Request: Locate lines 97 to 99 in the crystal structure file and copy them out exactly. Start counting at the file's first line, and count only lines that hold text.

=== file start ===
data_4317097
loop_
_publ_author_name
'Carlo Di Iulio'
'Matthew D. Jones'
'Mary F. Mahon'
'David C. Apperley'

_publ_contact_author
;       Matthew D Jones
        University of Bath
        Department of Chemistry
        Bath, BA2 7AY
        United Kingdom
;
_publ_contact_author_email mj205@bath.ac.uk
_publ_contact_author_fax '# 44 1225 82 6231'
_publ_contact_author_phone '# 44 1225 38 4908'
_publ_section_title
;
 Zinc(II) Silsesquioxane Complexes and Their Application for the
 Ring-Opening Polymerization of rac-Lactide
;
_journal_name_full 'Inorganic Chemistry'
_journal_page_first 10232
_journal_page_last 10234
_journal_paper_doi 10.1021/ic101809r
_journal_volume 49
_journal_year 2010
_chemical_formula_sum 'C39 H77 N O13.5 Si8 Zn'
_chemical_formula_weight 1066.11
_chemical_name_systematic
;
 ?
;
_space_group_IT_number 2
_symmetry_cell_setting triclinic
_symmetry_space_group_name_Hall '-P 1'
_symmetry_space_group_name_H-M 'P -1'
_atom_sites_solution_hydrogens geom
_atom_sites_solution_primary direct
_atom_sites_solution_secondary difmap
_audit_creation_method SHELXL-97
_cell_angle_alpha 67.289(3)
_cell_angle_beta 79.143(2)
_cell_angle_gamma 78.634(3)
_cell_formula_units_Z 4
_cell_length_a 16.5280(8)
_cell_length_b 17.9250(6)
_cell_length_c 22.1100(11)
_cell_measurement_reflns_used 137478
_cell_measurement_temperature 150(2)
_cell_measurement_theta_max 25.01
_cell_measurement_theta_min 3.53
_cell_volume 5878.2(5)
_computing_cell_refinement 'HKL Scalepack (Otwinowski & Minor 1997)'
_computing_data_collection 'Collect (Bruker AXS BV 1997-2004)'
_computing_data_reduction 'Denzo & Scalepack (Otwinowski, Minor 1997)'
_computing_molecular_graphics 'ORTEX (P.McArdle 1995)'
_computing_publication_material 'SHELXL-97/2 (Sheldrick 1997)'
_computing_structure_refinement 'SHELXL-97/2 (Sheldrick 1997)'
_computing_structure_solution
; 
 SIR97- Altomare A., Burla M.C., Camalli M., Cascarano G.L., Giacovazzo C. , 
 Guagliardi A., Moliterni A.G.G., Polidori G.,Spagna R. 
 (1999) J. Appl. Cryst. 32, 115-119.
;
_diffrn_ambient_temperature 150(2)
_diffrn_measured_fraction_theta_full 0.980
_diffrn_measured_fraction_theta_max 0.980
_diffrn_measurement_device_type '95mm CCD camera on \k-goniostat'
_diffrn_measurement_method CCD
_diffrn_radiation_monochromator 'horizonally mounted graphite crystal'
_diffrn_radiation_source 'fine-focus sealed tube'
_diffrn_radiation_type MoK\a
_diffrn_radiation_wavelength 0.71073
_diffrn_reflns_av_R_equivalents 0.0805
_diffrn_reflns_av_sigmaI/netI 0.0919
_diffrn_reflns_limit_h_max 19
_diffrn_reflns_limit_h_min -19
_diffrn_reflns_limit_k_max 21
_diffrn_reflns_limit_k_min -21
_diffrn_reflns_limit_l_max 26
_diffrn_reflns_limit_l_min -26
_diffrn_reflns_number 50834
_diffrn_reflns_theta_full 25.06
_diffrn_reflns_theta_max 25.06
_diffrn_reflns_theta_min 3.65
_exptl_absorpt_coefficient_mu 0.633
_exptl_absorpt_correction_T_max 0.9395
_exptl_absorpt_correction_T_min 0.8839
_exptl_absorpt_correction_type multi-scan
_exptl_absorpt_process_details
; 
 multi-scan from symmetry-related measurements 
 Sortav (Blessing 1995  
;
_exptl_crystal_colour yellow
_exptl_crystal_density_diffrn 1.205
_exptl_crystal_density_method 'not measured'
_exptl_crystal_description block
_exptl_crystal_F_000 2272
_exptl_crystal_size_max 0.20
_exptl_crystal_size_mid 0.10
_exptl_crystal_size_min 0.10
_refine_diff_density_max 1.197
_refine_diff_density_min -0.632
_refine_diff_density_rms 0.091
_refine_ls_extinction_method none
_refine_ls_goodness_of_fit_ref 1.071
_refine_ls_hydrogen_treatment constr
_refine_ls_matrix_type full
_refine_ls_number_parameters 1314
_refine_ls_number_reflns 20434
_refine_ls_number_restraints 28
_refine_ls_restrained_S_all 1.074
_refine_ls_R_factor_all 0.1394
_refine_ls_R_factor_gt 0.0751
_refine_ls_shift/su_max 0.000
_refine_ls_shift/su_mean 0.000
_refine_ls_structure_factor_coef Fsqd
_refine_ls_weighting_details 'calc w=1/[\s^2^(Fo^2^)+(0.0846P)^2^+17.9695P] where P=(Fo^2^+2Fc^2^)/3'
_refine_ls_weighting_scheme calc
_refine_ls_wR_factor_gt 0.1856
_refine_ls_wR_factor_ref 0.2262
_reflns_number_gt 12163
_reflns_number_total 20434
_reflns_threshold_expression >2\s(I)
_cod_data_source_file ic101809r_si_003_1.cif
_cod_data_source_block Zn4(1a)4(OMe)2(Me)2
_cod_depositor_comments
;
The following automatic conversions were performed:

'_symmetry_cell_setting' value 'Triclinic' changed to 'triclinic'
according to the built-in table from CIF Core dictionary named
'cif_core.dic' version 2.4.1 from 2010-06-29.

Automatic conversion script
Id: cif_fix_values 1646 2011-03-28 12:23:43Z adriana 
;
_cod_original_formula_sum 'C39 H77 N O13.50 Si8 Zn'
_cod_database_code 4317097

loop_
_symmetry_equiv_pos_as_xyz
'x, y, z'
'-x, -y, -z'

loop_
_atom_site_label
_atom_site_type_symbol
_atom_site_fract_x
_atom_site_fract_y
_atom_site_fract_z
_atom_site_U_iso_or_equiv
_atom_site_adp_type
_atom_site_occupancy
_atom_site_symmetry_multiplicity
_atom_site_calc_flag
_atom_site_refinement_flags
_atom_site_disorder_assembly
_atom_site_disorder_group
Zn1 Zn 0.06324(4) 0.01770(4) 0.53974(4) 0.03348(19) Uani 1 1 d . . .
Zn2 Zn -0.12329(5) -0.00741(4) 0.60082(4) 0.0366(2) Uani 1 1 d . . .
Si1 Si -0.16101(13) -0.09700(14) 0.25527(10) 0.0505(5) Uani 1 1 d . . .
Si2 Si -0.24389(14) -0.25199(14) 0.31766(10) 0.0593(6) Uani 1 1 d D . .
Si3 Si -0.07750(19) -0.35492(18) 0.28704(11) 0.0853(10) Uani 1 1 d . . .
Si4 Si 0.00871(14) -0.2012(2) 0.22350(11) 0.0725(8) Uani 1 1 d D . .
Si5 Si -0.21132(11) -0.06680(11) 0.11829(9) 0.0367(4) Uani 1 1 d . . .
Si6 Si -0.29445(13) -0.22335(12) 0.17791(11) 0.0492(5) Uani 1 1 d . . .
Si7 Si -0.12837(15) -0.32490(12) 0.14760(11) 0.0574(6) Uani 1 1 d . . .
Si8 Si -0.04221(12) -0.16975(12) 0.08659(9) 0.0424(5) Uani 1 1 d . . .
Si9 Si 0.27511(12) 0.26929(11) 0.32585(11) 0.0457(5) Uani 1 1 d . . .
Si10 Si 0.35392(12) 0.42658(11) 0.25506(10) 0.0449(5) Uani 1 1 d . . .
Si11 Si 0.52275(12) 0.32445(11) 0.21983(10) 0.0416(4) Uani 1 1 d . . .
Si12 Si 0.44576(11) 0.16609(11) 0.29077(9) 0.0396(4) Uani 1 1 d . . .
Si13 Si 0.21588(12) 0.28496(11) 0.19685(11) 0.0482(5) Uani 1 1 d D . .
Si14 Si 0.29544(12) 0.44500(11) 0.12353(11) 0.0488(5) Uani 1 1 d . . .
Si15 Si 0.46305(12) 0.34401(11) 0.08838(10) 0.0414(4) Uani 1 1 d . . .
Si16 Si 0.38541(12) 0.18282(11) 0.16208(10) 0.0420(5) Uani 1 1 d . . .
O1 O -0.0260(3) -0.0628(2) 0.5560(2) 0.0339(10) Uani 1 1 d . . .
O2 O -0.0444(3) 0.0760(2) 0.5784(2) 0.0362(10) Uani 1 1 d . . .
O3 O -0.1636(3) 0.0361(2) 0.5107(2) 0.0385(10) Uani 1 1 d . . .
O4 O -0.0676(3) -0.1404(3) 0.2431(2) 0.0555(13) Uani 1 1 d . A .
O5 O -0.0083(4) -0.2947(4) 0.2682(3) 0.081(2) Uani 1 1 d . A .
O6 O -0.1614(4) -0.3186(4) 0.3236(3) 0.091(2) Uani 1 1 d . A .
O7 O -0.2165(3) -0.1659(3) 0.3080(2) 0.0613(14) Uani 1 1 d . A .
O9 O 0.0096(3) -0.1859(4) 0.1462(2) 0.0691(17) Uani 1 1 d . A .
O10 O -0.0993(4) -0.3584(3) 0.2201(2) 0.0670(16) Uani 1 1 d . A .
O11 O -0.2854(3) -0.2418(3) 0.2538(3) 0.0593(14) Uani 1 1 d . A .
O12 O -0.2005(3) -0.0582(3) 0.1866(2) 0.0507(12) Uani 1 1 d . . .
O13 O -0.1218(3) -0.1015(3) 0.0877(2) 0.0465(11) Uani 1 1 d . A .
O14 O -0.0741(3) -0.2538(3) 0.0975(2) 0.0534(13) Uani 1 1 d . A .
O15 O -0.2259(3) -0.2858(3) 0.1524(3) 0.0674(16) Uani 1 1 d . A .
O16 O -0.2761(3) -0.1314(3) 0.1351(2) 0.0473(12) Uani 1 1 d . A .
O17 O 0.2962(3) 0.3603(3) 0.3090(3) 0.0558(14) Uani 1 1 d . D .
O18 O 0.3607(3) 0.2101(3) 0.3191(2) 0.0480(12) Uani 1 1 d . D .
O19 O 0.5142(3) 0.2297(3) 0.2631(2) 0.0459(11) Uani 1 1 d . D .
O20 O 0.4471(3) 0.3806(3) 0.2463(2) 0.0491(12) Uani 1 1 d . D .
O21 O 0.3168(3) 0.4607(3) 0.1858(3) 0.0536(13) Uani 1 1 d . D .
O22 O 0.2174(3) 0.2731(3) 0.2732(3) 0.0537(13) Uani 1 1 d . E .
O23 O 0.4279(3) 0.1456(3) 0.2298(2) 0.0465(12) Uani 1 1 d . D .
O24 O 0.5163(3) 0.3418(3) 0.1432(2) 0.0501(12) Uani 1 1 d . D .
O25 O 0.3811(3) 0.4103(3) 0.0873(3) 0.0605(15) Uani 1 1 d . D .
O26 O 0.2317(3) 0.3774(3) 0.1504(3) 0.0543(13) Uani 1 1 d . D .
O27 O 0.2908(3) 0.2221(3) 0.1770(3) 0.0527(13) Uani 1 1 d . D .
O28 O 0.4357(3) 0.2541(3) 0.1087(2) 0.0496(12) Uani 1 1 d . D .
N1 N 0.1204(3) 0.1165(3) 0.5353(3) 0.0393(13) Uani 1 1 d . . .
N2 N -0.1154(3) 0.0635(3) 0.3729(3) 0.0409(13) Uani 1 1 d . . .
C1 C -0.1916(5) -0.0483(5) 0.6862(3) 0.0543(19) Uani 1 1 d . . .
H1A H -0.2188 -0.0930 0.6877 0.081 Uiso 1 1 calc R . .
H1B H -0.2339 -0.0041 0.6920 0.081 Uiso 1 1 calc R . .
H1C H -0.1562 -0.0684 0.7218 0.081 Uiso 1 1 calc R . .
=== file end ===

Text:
_exptl_crystal_colour yellow
_exptl_crystal_density_diffrn 1.205
_exptl_crystal_density_method 'not measured'